Tuesday, July 16, 2019
How many of you have seen “Eighth Grade”?
The 2018 movie is a coming-of-age story about 13-year-old Kayla who is navigating her way through the last week of middle school in the era of social media. Among other things, Kayla posts videos of herself on YouTube, giving advice on abstracts such as confidence. (The irony, of course, is that she has none.) And, throughout the 94-minute feature film, Kayla is almost often found on her phone.
OK, now, how many of you can relate? And, of those who can’t, maybe it’s not that smartphone, but other types of screens: a computer, a tablet, a television. (Remember that “screen time” encompasses more than just a phone, even though those pesky things are seemingly ubiquitous among teens these days.)
If it’s not all of you, we’d be surprised. Children and teenagers are indeed so attached to their connected devices that, at times, it may have you wondering how much screen time is too much. And, while you may be thinking of limiting it, you may also be curious as to how much screen time is healthy.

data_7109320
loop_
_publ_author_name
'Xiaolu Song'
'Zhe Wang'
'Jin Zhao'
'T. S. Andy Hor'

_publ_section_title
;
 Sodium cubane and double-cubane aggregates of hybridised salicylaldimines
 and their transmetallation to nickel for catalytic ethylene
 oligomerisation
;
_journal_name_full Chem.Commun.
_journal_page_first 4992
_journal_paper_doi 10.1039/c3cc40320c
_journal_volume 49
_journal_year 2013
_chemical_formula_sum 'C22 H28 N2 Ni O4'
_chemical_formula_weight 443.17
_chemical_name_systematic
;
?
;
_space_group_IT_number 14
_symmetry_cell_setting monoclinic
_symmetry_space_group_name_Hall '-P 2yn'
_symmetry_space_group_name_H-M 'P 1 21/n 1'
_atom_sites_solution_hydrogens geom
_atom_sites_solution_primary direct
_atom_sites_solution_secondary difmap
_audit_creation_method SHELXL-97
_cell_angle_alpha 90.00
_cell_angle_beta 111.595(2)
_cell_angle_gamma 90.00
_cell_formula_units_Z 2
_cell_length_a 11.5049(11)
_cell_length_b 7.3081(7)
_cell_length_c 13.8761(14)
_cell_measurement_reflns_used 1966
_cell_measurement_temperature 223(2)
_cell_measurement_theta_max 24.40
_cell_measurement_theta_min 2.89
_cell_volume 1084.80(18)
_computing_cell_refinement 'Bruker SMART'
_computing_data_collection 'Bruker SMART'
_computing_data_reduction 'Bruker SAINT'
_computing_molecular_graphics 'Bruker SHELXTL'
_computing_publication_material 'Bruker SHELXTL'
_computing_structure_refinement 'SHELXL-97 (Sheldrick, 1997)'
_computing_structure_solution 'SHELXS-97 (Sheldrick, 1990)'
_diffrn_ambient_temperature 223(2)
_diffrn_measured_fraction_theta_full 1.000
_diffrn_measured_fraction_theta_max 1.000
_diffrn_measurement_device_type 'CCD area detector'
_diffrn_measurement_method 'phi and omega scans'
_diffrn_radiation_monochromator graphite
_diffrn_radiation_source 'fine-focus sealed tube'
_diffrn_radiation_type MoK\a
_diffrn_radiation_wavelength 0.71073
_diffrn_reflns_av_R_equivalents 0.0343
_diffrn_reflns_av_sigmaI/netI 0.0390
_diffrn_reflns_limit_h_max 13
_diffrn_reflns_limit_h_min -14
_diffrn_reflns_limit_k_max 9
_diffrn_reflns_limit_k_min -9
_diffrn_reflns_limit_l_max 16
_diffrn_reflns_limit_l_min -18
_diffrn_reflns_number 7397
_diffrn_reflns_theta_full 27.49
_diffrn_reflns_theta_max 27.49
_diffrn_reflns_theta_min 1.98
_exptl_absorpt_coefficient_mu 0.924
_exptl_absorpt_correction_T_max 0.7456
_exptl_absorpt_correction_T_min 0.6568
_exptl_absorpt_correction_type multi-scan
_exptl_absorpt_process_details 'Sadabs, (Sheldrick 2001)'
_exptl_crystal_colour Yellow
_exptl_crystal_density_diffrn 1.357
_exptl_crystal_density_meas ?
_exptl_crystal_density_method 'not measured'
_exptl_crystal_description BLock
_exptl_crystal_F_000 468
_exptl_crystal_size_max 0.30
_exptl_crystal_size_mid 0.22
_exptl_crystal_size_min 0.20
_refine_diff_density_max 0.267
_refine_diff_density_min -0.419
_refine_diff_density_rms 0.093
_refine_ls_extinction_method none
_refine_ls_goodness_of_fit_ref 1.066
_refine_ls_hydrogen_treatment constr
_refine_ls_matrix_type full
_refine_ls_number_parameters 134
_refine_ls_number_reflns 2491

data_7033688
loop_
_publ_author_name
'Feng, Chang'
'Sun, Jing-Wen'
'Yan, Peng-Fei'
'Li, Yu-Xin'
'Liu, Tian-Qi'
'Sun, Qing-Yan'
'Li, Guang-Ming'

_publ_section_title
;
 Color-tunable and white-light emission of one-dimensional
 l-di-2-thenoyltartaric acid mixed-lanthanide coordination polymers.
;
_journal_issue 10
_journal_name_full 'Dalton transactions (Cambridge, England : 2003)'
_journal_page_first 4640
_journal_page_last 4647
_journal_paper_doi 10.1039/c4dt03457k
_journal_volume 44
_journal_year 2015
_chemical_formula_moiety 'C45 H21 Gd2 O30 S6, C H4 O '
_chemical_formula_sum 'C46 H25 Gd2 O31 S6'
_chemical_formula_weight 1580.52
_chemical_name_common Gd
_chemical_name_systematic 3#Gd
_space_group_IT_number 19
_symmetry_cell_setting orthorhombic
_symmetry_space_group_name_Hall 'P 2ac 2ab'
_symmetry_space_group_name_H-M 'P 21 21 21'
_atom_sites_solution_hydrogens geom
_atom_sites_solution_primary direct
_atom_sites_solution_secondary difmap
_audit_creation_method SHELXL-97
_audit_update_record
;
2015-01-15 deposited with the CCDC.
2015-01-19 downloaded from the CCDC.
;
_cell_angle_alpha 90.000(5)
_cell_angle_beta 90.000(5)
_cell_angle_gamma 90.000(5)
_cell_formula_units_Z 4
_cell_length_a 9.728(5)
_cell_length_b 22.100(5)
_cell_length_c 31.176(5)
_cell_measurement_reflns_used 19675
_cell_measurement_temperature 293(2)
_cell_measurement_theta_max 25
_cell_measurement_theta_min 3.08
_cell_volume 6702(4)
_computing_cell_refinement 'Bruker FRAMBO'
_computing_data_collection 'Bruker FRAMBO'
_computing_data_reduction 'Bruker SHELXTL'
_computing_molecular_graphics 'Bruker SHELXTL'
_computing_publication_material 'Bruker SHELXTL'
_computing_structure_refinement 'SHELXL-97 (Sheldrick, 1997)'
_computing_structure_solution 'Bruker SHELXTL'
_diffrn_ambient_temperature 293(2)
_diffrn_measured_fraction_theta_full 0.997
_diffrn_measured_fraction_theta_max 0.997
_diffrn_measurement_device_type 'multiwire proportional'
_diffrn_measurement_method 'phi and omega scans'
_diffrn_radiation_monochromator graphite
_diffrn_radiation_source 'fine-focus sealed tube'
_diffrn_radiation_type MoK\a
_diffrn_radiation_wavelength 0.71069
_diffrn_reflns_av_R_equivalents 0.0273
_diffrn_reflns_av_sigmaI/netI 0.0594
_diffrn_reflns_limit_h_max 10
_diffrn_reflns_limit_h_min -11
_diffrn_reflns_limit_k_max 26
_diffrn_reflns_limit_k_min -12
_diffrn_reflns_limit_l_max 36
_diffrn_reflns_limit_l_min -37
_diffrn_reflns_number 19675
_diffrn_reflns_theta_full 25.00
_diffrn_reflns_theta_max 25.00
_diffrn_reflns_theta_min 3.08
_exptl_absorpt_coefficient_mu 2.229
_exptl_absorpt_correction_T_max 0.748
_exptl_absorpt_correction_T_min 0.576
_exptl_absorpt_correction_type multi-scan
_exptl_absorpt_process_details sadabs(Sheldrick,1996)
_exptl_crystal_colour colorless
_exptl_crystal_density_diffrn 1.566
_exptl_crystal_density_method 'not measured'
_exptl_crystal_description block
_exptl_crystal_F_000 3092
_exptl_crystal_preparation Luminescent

And, as always, Kinetic by Windstream is here to help! Read on to learn the answers to those burning questions, along with screen time recommendations and more.
Many will say that children and teens have already reached the “too much” point. In fact, one study by Common Sense Media found that tweens (ages 8-12) spent a little more than four hours a day with some sort of screen, while teens (ages 13-18) spent a whopping six hours and 40 minutes of screen time a day — and that excludes using media for school or homework. An older study revealed that one-third of 12- to 15-year-olds watched television for two hours a day, while another 6.9 percent watched five hours or more a day.